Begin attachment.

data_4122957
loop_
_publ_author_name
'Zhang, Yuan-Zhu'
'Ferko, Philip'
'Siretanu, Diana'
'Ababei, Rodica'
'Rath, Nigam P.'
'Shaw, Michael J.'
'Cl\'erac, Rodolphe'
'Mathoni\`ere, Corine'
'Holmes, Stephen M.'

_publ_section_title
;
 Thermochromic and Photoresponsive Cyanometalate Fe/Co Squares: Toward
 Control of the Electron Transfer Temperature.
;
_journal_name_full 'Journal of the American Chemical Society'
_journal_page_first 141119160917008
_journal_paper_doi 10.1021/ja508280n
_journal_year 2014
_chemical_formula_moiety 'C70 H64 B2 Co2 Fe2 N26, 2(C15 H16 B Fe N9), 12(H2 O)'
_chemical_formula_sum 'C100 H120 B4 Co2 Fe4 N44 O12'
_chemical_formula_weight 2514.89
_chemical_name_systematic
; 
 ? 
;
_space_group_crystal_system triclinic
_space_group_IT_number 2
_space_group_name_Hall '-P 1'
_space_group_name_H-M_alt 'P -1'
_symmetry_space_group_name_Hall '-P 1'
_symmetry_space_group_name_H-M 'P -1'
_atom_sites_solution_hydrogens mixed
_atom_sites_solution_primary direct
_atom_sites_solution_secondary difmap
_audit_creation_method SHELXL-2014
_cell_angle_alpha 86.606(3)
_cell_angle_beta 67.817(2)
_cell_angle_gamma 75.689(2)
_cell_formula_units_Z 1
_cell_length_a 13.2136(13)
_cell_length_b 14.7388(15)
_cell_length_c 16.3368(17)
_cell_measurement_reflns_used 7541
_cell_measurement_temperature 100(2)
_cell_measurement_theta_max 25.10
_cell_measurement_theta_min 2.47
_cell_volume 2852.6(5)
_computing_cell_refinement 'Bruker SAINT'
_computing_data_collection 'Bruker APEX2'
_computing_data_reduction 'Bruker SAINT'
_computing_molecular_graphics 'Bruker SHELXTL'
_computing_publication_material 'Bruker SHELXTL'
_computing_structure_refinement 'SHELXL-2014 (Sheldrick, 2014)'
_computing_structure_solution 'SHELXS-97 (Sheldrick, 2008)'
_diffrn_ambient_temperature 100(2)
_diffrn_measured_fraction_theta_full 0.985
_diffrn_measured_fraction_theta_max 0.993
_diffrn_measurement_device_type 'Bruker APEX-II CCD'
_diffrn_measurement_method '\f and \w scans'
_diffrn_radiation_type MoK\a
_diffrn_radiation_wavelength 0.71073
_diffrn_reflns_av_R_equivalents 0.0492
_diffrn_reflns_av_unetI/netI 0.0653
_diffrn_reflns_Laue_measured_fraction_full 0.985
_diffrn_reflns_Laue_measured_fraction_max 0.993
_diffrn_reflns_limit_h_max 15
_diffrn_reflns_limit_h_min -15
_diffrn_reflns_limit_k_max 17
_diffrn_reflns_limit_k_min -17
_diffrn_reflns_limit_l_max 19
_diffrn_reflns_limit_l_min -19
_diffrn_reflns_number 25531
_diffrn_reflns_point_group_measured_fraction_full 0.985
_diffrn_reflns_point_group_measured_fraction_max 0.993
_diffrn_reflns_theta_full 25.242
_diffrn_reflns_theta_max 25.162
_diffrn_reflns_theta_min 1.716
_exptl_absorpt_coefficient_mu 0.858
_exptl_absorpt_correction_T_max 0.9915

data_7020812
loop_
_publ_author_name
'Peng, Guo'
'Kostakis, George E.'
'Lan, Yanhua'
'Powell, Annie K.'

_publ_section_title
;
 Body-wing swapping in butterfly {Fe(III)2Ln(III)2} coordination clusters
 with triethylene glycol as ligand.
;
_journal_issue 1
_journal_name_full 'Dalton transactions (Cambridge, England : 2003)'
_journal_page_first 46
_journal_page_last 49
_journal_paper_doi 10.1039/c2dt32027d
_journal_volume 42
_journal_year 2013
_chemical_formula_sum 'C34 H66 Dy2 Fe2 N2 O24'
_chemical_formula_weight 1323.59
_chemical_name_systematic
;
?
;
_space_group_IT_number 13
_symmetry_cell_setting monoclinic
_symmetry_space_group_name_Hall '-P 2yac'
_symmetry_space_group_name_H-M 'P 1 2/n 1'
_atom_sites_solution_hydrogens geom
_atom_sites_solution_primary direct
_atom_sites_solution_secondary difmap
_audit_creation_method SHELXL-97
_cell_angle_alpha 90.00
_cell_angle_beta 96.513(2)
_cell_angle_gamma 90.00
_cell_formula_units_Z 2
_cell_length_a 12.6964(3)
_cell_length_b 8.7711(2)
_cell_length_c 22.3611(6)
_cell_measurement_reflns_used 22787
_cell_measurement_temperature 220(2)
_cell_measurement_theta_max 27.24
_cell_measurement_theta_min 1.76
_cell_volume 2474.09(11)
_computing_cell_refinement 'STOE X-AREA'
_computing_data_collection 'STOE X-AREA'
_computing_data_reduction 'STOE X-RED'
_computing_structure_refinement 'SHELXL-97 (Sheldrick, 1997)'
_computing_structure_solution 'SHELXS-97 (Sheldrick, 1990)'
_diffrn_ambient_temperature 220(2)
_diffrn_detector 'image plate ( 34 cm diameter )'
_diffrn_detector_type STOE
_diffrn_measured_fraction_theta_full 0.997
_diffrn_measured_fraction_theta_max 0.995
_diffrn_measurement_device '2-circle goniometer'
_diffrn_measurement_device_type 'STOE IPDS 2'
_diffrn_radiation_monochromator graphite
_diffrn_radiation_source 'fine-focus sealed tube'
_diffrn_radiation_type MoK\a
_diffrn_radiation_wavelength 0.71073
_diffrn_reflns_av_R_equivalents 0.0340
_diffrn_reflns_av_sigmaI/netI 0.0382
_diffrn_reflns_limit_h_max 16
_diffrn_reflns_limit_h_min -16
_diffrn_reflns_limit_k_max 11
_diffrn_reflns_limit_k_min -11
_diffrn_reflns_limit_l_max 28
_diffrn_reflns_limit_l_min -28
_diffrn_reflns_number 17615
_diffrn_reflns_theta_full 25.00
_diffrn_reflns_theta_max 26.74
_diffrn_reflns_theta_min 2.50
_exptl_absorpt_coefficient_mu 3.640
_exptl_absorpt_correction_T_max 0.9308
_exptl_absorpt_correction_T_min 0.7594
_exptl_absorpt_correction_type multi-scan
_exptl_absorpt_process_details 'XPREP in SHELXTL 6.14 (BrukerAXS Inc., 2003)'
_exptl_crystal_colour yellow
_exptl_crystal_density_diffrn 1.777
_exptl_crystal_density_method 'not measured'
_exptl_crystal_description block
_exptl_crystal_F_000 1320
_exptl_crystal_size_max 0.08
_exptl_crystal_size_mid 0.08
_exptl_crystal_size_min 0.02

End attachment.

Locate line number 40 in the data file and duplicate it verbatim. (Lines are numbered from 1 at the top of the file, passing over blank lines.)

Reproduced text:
_cell_angle_beta 67.817(2)